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Backplane Connectors

Is it possible for someone to identify these backplane (motherboard) connectors, the ones in brown color? The daughter cards which plug-into these connectors are 3U size cards. This is an outdated chassis. Maybe someone know about these by his old experience.

The connectors have 11+45 = 56 points in a row.

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    \$\begingroup\$ You got an approximate pitch? \$\endgroup\$ Aug 22, 2019 at 9:40
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    \$\begingroup\$ It would be useful to know why you are searching for the connector information. \$\endgroup\$ Aug 22, 2019 at 9:47
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    \$\begingroup\$ It would be useful if you could add the purpose and rough manufacture date of the board, as that might give some clues. More precise length and width measurements would also be useful. \$\endgroup\$
    – Jack B
    Aug 22, 2019 at 9:52
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    \$\begingroup\$ It's basically a card-edge connector of some sort, kind of like this one: toby.co.uk/board-to-board-pcb-connectors/card-edge-connectors/… \$\endgroup\$ Aug 22, 2019 at 10:09
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    \$\begingroup\$ Looks a lot like PCI, but unless OP miscounted it is a few pins shorter. The connectors are most likely vendor specific. \$\endgroup\$
    – Turbo J
    Aug 22, 2019 at 10:16

3 Answers 3

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It looks like a VESA Local bus, aka VL-bus.

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TE makes a couple versions of the 11+45. This one looks closest to the 5650181-1 that links to Digi-Key but they don't stock it. A similarpart 5650090-1 they have but it uses a staggered pinout so you would need to check the board.

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Those look like ISA bus slots. They could also be EISA. PCI came about after that, but some Pentium PC's as late as 2000 could be found with that standard. The EISA was used in industrial and server systems. They were prevalent on 486 and 586 based PC's. I could be wrong on some of the details, but this is most of what I can recall right now. My old reference book is buried, so I can't verify it all right now, but I think this will push you in the right direction.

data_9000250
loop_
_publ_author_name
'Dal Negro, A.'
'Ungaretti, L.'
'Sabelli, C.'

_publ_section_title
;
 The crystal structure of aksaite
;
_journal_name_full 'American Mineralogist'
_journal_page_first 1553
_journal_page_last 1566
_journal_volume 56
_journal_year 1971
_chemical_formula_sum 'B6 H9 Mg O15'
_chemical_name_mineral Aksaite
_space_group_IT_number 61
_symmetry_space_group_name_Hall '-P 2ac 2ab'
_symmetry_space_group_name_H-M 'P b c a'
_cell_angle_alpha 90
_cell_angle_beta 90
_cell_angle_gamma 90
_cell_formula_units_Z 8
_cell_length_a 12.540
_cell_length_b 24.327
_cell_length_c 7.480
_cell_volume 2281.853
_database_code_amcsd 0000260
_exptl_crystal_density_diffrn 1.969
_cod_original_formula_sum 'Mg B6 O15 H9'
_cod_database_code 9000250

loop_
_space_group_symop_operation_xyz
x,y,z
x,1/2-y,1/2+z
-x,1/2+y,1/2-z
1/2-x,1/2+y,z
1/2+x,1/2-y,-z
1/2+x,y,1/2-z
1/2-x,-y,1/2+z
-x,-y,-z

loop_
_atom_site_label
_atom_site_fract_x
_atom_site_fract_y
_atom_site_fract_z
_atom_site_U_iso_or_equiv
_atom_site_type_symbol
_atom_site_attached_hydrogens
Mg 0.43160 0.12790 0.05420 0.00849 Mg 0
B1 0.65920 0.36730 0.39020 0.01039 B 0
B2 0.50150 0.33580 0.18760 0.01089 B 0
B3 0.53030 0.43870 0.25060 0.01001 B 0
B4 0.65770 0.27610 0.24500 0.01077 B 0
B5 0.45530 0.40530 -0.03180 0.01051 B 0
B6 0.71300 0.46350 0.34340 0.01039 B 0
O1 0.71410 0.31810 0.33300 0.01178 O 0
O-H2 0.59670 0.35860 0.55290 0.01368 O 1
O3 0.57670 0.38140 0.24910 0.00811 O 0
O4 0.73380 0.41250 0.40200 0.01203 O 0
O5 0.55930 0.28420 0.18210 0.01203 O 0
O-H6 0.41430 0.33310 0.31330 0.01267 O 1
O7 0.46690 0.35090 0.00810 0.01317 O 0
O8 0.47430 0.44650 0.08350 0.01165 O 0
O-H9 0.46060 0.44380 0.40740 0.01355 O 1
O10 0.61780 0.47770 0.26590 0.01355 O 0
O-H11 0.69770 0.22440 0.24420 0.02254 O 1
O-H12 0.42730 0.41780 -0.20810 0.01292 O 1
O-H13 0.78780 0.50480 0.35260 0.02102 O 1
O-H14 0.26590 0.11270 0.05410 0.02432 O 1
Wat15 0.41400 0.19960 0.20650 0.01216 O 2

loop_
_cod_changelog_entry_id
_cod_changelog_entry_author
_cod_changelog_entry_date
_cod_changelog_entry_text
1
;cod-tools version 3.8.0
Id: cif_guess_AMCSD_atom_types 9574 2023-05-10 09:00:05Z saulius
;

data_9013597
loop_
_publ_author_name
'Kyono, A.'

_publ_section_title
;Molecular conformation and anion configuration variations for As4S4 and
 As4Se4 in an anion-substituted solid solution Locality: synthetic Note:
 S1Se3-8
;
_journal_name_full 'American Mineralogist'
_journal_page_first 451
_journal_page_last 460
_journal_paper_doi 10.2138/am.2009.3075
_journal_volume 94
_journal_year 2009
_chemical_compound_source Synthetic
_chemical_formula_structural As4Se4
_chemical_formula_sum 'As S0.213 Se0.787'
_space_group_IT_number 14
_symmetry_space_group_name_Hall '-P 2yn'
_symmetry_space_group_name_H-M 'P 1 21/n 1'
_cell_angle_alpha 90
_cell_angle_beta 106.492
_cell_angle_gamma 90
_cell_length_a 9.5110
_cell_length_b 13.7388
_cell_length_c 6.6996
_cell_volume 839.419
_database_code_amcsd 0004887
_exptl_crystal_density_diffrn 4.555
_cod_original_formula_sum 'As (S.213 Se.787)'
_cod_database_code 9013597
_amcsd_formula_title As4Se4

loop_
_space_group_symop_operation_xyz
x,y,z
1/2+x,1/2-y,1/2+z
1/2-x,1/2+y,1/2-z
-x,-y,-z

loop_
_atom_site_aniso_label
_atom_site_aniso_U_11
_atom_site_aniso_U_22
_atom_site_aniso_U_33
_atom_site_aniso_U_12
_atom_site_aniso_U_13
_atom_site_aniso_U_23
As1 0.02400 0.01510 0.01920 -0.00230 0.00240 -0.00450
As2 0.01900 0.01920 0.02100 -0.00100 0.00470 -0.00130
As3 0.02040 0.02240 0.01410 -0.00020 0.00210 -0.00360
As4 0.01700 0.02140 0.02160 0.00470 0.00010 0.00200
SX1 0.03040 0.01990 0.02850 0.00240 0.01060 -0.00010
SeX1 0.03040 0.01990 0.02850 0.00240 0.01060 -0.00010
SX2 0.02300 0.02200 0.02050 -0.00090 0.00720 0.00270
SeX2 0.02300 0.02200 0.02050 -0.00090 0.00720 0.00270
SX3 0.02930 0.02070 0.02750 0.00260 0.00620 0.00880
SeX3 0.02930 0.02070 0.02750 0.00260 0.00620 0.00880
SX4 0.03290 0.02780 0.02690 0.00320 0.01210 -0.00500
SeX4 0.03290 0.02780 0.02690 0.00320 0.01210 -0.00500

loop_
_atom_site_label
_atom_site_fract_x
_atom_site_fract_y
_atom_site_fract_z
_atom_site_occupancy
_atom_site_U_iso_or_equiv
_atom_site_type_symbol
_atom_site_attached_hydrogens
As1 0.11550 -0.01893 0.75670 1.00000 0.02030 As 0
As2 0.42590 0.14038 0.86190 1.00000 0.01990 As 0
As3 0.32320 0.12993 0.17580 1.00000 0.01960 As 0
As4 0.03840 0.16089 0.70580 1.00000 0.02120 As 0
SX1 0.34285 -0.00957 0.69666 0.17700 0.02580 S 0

The reason I would say it's not a VLB, but maybe a EISA is that the VLB connector, if memory serves me correctly, was an extended slot with a separate card edge connection for the extra pins. Typically you would only see one or two with a series of ISA connectors, as it was a direct connection on another channel of the DMA controller (i.e. Local Bus), not a normal bus slot connector. These look more like EISA or those Micro Channel slots, but I never saw a lot of the IBM micro channel stuff.

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    \$\begingroup\$ There's already an answer from a couple of years ago claiming that this is the VLB. Do you have any particular reason to believe that this is ISA/EISA given that the pincount (56 rows*2) matches up to VLB? If so, can you edit your answer to explain your reasoning? \$\endgroup\$
    – nanofarad
    Dec 28, 2021 at 17:54

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